So, Langton's ant does some pretty sophisticated things but ... there isn't actually much there to do them. It looks like you don't have to have long or complex sets of instructions to get quite sophisticated behavior. Are there other sophisticated things that might have relatively simple explanations? That's worth spending some time on, but let's also think a little more specifically about this particular case and what we can learn from it.
A useful general way to think about the world of Langton's ant (and perhaps other things as well?) is that it consists of
We've already noticed that the world of Langton's ant is "deterministic", that is if we start over from exactly the same starting condition exactly the same thing happens. And that makes some sense, since not only do we know everything there is to know about both the agent and the environment but we also know that the agent has a fixed set of rules that govern its behavior. Those rules never change. BUT .... the ant's behavior seems to change. How can we account for the observation that the ant seems to intially wander aimlessly and then, suddenly, seems to start building a road? Remember, NOTHING changes inside the ant.
What this is telling us is that an agent's behavior is not fully determined by what is inside it, that it depends as well on what is in the environment around it. And since the instructions in the agent don't change, it must be changes in the environment that produce the changes in behavior that we observe. That's actually not such a extraordinary idea, that the environment influences behavior. But its worth keeping in mind when, for example, people talk about genes determining behavior. Genes are an example of something inside an agent (including ourselves) that influences but does not determine behavior.
What's perhaps a little more unusual is the idea that the environment that influences an agent's behavior can itself be influenced by the agent. We tend to think of the environment as what influences an agent but in this case the influence is bidirectional: the ant can alter its environment which in turn can alter the behavior of the ant. In fact, when the ant starts building roads in an empty environment it does so because the ant itself has created in the environment a pattern of light and dark squares that the ant responds to by building a road. Can you tell what that pattern is? Test your guesses by changing the colors of squares around the ant to see if you can cause it to build a road without an initial period of wandering around (don't give up exploring, there's lots to learn from it, but if you get tired we'll show you the answer on the next page).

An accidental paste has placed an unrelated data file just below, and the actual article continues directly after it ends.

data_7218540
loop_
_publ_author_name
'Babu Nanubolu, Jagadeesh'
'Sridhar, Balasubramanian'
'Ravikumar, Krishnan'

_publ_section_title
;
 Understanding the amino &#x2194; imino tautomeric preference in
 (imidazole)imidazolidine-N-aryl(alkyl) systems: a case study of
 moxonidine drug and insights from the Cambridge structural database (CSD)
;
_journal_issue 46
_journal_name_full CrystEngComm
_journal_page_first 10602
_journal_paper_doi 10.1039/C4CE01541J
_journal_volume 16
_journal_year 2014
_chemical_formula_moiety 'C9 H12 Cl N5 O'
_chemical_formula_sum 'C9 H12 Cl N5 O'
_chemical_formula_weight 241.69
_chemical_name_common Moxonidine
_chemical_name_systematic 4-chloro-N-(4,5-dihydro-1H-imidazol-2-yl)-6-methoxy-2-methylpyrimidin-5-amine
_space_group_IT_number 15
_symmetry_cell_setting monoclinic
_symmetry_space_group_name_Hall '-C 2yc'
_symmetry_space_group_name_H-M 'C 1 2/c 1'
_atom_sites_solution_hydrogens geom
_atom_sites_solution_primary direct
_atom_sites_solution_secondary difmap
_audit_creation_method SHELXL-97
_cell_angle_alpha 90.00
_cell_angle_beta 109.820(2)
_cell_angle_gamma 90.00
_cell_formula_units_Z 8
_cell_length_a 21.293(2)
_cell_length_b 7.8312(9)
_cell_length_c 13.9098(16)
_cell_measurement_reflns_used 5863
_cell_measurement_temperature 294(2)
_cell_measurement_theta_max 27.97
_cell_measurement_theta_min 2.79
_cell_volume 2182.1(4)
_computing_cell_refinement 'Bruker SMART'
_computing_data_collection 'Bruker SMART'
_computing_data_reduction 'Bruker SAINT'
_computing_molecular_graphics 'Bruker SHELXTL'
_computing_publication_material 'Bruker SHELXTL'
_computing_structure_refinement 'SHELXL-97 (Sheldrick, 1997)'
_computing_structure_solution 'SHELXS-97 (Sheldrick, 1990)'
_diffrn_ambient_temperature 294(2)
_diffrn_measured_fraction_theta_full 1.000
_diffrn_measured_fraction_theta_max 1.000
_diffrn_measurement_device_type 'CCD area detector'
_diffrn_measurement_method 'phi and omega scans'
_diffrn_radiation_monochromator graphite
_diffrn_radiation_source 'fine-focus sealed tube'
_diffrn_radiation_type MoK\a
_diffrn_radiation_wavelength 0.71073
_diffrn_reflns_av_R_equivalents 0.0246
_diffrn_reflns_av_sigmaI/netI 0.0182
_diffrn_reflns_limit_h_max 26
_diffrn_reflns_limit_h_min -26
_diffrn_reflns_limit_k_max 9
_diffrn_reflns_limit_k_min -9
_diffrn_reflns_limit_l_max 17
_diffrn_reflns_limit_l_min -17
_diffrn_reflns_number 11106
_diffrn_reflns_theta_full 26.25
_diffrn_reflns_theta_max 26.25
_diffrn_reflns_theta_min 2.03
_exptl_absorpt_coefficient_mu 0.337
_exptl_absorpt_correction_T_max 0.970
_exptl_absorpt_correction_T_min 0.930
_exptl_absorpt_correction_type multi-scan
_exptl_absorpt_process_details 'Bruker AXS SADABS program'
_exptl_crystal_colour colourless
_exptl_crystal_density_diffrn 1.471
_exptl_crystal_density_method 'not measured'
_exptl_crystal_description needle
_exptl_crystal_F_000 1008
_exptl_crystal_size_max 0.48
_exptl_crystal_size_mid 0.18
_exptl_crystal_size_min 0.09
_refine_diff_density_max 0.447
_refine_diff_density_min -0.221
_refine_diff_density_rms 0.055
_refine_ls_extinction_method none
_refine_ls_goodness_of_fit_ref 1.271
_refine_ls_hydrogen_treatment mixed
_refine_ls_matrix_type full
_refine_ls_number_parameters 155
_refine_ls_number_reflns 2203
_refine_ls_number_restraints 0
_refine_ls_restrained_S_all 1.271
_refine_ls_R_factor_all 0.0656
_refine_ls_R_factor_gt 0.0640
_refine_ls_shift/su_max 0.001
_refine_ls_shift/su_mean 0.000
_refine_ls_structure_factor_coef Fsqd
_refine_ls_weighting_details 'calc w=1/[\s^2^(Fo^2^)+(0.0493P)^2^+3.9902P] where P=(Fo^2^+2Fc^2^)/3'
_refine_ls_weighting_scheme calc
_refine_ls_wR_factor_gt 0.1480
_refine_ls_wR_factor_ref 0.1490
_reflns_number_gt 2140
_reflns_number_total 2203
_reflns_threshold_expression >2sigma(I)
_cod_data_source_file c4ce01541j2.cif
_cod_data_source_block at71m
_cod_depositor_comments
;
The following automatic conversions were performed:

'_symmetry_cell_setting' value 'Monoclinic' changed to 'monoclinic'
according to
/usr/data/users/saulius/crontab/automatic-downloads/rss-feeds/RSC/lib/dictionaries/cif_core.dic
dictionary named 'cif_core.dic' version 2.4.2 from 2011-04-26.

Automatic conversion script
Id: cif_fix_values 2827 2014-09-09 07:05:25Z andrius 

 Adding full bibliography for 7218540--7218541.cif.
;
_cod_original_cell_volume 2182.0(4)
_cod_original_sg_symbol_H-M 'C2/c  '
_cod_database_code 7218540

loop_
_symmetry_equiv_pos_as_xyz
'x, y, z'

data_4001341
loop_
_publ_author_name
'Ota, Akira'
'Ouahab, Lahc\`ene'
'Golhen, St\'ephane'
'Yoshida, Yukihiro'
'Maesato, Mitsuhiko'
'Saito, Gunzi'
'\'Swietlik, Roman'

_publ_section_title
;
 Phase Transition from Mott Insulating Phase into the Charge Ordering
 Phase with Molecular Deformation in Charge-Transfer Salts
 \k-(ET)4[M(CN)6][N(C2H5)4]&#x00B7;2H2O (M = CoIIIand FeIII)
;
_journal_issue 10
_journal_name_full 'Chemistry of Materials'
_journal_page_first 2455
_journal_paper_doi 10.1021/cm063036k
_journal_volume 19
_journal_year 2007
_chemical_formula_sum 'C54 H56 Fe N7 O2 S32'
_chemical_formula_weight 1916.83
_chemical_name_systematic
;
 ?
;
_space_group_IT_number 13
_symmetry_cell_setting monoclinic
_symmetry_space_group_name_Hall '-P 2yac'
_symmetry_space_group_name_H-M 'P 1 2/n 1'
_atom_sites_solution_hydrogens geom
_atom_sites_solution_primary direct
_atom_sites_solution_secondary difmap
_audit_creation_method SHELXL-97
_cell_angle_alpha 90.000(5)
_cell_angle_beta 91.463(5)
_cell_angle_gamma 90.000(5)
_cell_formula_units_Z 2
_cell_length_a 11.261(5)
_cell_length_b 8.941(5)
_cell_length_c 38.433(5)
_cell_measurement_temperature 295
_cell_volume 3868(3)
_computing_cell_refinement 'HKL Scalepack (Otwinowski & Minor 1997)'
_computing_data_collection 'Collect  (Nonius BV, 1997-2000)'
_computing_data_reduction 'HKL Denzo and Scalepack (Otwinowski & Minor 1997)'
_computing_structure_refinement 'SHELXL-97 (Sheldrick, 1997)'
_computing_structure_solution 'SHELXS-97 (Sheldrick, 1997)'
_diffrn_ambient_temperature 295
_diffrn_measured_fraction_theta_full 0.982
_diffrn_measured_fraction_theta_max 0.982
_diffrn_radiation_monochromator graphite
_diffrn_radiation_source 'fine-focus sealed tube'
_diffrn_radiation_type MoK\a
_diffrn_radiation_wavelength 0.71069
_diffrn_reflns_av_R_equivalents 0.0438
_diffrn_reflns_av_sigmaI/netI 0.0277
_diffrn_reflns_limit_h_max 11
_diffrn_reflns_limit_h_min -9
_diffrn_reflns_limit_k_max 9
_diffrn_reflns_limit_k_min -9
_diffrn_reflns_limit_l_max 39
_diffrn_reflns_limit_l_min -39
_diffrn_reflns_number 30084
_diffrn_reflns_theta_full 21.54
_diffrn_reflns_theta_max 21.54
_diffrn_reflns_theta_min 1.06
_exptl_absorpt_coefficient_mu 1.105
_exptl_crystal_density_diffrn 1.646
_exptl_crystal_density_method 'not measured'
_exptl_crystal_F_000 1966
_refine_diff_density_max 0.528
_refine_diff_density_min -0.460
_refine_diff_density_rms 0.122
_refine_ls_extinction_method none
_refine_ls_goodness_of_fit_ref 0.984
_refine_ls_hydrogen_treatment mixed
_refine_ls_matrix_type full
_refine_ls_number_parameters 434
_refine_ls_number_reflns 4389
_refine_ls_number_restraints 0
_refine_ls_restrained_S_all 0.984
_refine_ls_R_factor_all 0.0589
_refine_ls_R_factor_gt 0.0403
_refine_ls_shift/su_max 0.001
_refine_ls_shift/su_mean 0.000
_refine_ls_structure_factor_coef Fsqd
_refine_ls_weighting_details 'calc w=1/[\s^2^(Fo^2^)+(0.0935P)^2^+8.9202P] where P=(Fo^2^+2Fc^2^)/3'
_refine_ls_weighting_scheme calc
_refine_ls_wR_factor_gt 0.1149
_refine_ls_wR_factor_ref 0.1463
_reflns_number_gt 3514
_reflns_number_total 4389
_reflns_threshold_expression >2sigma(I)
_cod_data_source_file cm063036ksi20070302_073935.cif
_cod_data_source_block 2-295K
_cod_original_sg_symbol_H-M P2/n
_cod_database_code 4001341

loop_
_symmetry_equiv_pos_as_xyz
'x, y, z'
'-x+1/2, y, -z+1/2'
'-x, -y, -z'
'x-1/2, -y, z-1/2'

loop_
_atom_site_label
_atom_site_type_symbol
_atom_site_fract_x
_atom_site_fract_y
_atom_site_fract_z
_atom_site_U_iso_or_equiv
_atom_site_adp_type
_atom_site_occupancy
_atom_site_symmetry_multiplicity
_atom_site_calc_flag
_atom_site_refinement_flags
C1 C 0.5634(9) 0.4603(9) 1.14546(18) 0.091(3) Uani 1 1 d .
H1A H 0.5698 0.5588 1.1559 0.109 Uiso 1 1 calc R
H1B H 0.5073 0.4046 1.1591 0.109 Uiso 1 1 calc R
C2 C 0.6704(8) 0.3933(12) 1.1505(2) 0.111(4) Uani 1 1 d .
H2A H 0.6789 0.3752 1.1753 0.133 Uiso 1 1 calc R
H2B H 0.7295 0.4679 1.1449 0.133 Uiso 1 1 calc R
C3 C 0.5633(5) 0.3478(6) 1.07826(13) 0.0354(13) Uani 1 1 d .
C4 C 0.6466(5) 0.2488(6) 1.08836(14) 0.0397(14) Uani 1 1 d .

What you're doing now, of course, is yourself altering the world of Langton's ant. So we need to recognize that in addition to agents and environments and their interactions what is going on here involves also ... ? Let's have a look at and think about that thing (those things?) as well.
|"The World of Langton's Ant" was produced by Paul Grobstein with the Summer 2005 Serendip/SciSoc group. Applets were created with NetLogo by Rebekah Baglini, building on earlier work. Our thanks to the Emergent Systems Working Group for fertile conversations from which this emerged and to which we hope it further contributes.||
Agents/Environments | Observers | Architects | Beyond Determinism?
Summary and ...
Further reflections on Emergence and Science Education